There are tens of thousands of genes in the human genome: the tiny distortions of DNA and RNA that combine to express all the characteristics and characteristics that make us all unique. Each gene has a name and alphanumeric code, called a symbol, that scientists use to coordinate research. But in the past year or so, about 27 human genes have been renamed, all because Microsoft Excel has been misreading their symbols as dates.
The problem is not as surprising as it first seems. Excel is a behemoth in the spreadsheet world, and scientists often use it to track their work and even conduct clinical trials. But its default setting is for a more mundane application, so when a user enters an alphanumeric symbol of a gene into a spreadsheet, such as MARCH1, the acronym for “Membrane Association Ring-CH Finger 1”, Excel converts it to a date: 1-Mar (March 1).
THE STUDY FOUND THAT ONE-FIFTH OF THE GENETIC DATA IN THE PAPER WAS AFFECTED BY EXCEL ERRORS. It was very frustrating, even dangerous, that scientists had to organize and recover the damaged data by hand. It is also surprisingly widespread and even affects peer-reviewed scientific work. A 2016 study examined genetic data shared next to 3,597 published papers and found that about one-fifth of the data were affected by Excel errors.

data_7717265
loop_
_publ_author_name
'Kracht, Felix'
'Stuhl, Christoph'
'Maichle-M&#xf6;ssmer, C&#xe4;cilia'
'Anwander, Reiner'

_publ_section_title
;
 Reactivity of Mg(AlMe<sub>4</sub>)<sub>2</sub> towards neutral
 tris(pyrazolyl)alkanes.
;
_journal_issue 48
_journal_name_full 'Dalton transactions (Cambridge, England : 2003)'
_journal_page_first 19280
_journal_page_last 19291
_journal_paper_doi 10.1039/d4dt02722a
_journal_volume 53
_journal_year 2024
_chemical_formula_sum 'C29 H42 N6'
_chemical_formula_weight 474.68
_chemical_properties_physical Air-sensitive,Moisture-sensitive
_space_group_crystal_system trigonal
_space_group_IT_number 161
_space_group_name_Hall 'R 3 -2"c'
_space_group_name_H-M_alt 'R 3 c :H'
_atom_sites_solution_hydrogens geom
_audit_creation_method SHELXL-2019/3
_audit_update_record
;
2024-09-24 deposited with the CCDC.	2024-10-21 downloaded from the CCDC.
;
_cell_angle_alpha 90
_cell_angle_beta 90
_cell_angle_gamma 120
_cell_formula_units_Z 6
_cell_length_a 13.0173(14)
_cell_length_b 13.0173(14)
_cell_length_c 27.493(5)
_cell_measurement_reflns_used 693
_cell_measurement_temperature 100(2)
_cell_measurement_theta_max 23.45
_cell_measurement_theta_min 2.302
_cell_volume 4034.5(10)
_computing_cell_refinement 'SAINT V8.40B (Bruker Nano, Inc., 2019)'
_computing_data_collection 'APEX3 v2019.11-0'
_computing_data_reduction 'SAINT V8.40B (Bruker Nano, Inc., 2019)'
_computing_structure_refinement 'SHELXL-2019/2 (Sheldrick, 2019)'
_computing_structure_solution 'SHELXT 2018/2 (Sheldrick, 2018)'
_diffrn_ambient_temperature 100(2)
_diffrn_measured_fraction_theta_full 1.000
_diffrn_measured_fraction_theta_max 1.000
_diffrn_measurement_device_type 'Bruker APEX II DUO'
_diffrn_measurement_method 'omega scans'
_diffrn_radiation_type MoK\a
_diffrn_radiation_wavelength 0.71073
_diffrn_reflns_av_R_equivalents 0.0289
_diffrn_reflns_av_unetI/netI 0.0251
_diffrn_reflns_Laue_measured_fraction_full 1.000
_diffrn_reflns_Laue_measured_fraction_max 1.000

There is no easy solution to this error. Excel does not offer the option to turn off this auto-formatting, and the only way to avoid this is to change the data type of each column. Even so, scientists may revise their data, but as long as someone else opens the same spreadsheet in Excel without thinking, the error will be reintroduced.
But help has come, and that’s the HUGO Gene Naming Council, the scientific body responsible for standardizing genetic names. This week, HGNC released new gene naming guidelines, including symbols for affecting data processing and retrieval. From now on, human genes and the proteins they express will be named with Excel’s auto-formatting in mind. In other words, the symbol MARCH1 is now MARCHF1, and SEPT1 becomes SEPTIN1, and so on. HGNC will store records of old symbols and names to avoid future confusion. So far, the names of about 27 genes have changed in this way over the past year, but the guidelines themselves were not officially released until this week.